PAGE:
Can Our Country Care for the Caravan?
Written on November 4, 2018 by Bob Russell
My wife is writing a book about hospitality. I think she’s qualified. Over the past fifty years, Judy has entertained over 1000 preachers and missionaries. And, I have on several occasions, without advance warning, brought homeless and hurting people to our house and we’ve kept them in our home overnight. She wasn’t thrilled about that, but she quickly made provision. Big, planned parties and small impromptu get-togethers have occurred often in our home. The Bible instructs us to, “Share with God’s people who are in need. Practice hospitality.” My wife has obeyed that command often over the years.

But there are two things I’ve never attempted to impose on her concerning hospitality. First, I’ve never brought home more people than we could accommodate. I’ve never suggested that thirty people could stay overnight. We don’t have enough beds and bathrooms to make that possible. While the Bible commands us to practice hospitality, there is a limit to how many we can accommodate.
Secondly, I’ve never brought someone home whom I thought would be a threat to our family. I have been questioned on a couple of occasions, but it’s not practicing hospitality to bring home a stranger who could harm my two children in the middle of the night. My first responsibility is to protect my own family.
The same is true with a nation. The Old Testament commanded the Jewish people to be hospitable toward foreigners. “Do not oppress an alien; you yourselves know how it feels to be aliens because you were aliens in Egypt” (Exodus 23:9). Jesus instructed us to feed the hungry and minister to the needy because, “The same as you do it to the least of these, you do it unto me” (Matthew 25:40).
One of the reasons God has blessed America is that we have traditionally been a nation that welcomes immigrants. The inscription on the base of the Statue of Liberty reads, “Give me your tired, your poor, your huddled masses yearning to breathe free, the wretched refuse of your teeming shore. Send these, the homeless, tempest-tossed to me. I lift my lamp beside the golden door!”
But how is a benevolent nation to respond to thousands of immigrants coming in a caravan from Central America demanding instant admission into the United States when there are already as many as twenty million illegals in the country? Many of those in the caravan are in desperate circumstances and want asylum from the abuse of their national leaders. Many are bringing their children hoping for a fresh start in the United States. On the other hand, there may be some criminals and perhaps terrorists among them who desire to sneak into our country with the intent of inflicting harm.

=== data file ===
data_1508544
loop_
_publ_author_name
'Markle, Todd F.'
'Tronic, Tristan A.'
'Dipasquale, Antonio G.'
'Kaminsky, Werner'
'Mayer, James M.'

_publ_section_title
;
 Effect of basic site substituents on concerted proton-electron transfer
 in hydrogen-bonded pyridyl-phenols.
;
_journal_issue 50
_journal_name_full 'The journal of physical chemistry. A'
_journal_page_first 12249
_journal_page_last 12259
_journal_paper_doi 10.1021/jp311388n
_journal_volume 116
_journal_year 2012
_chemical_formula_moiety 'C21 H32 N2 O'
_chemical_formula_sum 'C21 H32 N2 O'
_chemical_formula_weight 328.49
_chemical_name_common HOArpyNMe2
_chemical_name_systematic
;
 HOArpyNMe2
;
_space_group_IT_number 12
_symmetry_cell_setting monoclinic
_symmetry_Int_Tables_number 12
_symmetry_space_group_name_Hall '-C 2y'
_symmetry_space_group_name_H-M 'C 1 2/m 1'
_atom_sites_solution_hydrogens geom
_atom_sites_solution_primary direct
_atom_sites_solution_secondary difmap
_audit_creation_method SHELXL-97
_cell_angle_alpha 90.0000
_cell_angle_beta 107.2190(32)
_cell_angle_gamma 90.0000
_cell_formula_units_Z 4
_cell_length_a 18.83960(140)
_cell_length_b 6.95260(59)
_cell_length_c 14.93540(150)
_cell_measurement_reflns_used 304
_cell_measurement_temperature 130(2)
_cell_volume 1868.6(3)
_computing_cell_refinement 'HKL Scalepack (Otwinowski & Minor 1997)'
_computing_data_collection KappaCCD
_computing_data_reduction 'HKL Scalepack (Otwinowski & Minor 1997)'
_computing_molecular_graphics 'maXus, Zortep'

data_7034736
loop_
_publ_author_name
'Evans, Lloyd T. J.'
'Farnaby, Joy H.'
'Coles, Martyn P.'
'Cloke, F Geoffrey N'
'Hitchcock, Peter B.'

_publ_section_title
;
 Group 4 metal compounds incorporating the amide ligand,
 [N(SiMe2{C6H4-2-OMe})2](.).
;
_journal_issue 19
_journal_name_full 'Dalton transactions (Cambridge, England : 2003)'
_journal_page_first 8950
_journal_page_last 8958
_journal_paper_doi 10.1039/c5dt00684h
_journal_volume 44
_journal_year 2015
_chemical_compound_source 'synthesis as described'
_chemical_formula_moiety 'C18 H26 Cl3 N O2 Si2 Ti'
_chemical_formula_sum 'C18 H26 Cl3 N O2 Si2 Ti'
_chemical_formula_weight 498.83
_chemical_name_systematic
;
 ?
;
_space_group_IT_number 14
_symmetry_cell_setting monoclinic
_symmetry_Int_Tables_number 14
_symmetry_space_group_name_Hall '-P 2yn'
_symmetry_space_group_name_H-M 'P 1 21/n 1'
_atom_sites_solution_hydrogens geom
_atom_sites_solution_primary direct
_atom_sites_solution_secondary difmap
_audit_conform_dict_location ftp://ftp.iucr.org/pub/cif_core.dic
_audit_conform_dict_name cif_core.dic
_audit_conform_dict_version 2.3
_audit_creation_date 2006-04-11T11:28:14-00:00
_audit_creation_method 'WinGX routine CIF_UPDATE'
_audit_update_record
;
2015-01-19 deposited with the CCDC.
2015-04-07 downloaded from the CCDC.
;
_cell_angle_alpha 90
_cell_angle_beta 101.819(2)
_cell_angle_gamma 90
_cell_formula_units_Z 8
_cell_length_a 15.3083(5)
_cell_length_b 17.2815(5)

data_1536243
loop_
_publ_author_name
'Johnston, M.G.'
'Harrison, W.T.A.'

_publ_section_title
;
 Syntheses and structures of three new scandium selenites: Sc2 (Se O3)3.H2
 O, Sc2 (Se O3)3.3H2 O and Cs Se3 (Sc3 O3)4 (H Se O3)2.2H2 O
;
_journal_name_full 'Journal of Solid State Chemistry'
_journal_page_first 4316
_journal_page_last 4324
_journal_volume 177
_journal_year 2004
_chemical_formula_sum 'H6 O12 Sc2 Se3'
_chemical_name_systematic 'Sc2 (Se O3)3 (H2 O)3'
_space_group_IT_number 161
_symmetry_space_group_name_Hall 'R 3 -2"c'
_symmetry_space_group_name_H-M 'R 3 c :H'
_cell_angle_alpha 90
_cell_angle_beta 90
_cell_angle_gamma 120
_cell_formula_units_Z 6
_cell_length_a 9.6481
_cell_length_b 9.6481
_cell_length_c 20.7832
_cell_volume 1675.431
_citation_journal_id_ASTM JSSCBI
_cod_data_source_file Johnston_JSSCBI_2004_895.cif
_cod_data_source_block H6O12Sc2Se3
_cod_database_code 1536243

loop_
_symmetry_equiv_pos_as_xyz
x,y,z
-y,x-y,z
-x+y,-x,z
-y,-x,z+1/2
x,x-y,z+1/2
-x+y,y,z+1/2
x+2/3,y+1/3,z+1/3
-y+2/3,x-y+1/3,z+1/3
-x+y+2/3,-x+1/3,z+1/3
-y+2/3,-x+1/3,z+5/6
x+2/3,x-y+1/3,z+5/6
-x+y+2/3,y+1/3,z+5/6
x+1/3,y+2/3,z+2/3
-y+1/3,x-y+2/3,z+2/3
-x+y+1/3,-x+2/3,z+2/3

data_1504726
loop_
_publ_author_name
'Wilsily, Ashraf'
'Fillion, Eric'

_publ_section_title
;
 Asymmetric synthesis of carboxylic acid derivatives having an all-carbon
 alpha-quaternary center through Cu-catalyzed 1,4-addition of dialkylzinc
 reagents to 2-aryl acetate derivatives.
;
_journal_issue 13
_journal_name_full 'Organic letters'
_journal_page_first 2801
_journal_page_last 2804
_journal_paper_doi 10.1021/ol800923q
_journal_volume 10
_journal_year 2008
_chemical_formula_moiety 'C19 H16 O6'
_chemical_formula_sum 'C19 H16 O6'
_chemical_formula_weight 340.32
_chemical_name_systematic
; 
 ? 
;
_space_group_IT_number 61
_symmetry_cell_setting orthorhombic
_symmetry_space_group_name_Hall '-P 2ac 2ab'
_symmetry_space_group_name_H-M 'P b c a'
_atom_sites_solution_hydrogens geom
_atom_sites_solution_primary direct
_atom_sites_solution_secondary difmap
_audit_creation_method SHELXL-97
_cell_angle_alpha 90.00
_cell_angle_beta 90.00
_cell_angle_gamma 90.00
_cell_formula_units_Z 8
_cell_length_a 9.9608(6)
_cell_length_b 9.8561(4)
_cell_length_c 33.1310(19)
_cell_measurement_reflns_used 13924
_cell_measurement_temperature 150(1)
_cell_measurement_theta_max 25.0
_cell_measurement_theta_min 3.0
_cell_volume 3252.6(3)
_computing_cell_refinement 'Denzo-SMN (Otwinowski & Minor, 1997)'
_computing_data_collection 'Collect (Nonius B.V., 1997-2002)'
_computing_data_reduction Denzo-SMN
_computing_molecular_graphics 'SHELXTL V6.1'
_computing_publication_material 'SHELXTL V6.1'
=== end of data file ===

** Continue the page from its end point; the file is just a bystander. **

The first responsibility of government leaders is to protect their own citizens. They have to ask, “Who is in the caravan? Are they genuinely seeking asylum or looking to do harm? Are they willing to work and contribute or are they looking for a free handout and hoping to exploit the welfare system? Are they bringing diseases that pose a threat to our citizens?”
We point with pride to our history of welcoming immigrants in the past but seldom mention that some who made the lengthy sea voyage to America were turned back at Ellis Island because they had tuberculosis or other life-threatening, infectious diseases. It was sad to refuse them entry, but the welfare of the citizens of the country took precedence.
The second obligation of national leaders is to enforce the law. The Bible puts a high value on justice. There is a detailed legal process to enter and become citizens of this country. It is unfair to those who patiently go through the time-consuming, proper legal procedure to allow others to “cut in line” or disregard those laws altogether.
Moses commanded the Israelites to be consistent with the foreigner in their land when it came to administering the law. “You are to have the same law for the alien and the native-born” (Leviticus 24:22). There was not to be a double standard of justice.
Just as we expect guests in our home to respect and abide by our house rules, our nation’s leaders need to ensure those immigrating to our country agree to abide by our nation’s laws and respect our values. It’s not in the best interest of the U.S. to welcome immigrants who are predetermined to live according to a separate set of laws, disrespect our values, refuse to learn our language or even harm our children. The result of a totally open border policy is increased division, anger, and violence.
The third obligation of national leaders is to extend grace. Jesus said, “Blessed are the merciful for they shall be shown mercy.” Any caring person is opposed to deporting all who are here illegally. Compassionate people want to help those who are fleeing persecution and oppression. Deuteronomy 10:18-19 reads, “He defends the cause of the fatherless and the widow and loves the alien, giving him food and clothing. And you are to love those who are aliens, for you yourselves were aliens in Egypt.”
I don’t know what the solution to the current immigration crises is. But let’s pray for a compassionate and just solution. Pray that our national leaders have wisdom and courage to do the right thing. Pray that the poor and the hurting can find a home where they can live in peace and that any who intend to do harm may be weeded out. Pray that the Biblical principles established by God for Israel may be the guiding light to bring about a peaceful solution. Pray that God’s will might be done on earth as it is in heaven.